Rush vocalist/bassist Geddy Lee has shared his memories of seeing Led Zeppelin for the first time, when Jimmy Page’s band played the The Rock Pile in Toronto on August 18, 1969 on their third North American tour.
“They literally brought the house down,” Lee recalls, in a new interview with Classic Rock magazine.
“They were doing two shows,” Lee remembers. “We were at the first show. I went with [original Rush drummer] John Rutsey and Alex [Lifeson]. It was general admission. We lined up for hours. We got in and we sat in the second row. And I swear they didn’t walk out on stage – they floated out. They literally brought the house down, because by the end of the night there was plaster falling from the ceiling.”
“I remember when the first album dropped,” Lee adds. “We waited at our local Sam The Record Man store in Willowdale, grabbed the record, ran to my house, put it on and sat on my bed freaking out over Communication Breakdown. They were a huge, huge influence on us. We wanted to be them instantly. But their stuff was hard to play. We tried a number of Zeppelin songs when we played in the bars, but we felt we couldn’t pull them off. We did have Livin’ Lovin’ Maid in our set for a while though.”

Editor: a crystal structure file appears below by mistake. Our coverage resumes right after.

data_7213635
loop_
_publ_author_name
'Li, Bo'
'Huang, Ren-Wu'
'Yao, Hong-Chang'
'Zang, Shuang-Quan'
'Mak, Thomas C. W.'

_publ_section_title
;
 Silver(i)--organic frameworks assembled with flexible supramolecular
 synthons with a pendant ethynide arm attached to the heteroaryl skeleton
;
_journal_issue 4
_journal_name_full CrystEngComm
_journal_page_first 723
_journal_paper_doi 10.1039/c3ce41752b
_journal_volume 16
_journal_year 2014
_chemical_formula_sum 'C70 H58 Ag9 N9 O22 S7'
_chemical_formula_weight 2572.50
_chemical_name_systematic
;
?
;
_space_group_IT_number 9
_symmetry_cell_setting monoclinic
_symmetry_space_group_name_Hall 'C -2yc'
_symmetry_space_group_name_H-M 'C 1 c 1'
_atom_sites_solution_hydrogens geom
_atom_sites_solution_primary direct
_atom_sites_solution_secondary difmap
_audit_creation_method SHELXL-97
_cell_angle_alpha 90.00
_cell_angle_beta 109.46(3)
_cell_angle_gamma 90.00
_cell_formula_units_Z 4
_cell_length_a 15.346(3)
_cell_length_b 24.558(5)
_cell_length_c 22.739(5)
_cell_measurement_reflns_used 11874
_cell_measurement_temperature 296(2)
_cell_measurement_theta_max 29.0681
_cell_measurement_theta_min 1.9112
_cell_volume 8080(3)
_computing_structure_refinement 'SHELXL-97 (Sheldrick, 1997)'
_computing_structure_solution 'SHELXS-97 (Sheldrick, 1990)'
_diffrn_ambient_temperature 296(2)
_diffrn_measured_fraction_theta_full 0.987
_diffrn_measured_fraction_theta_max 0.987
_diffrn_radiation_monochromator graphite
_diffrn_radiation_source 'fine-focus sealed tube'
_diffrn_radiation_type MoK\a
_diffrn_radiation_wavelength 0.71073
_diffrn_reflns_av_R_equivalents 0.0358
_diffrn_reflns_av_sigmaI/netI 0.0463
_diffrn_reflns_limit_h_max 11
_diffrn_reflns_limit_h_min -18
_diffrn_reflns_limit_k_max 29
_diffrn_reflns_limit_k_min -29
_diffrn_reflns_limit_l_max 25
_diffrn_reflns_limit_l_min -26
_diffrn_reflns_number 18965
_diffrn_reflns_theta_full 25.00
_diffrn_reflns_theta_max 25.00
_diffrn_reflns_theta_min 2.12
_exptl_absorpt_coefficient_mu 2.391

For Lee, Led Zeppelin were much more than just another heavy metal band, whatever their critics in the late 1960s might have said or written.
“The phrase ‘heavy metal’ didn’t suit Zeppelin,” he insists. “They had a sound that constantly surprised. They used influences and they took chances that other heavy metal bands just would not conceive of, maybe sparked by Robert Plant’s lyrics. He had that Tolkienesque majesty about his lyrics, and people don’t like that about his writing, but I do. I love the imagery that he uses. And it is the combination of the way Jimmy’s acoustic guitar is used and the presence of that blues background. It gives their music much more depth than your average heavy metal band.”
For more on Led Zeppelin, including a forensic deep dive into the band’s legendary fourth album, pick up the new issue of Classic Rock magazine, which also includes features on ZZ Top’s Billy Gibbons, Blackberry Smoke, Wolfgang Van Halen, Meat Loaf and much more.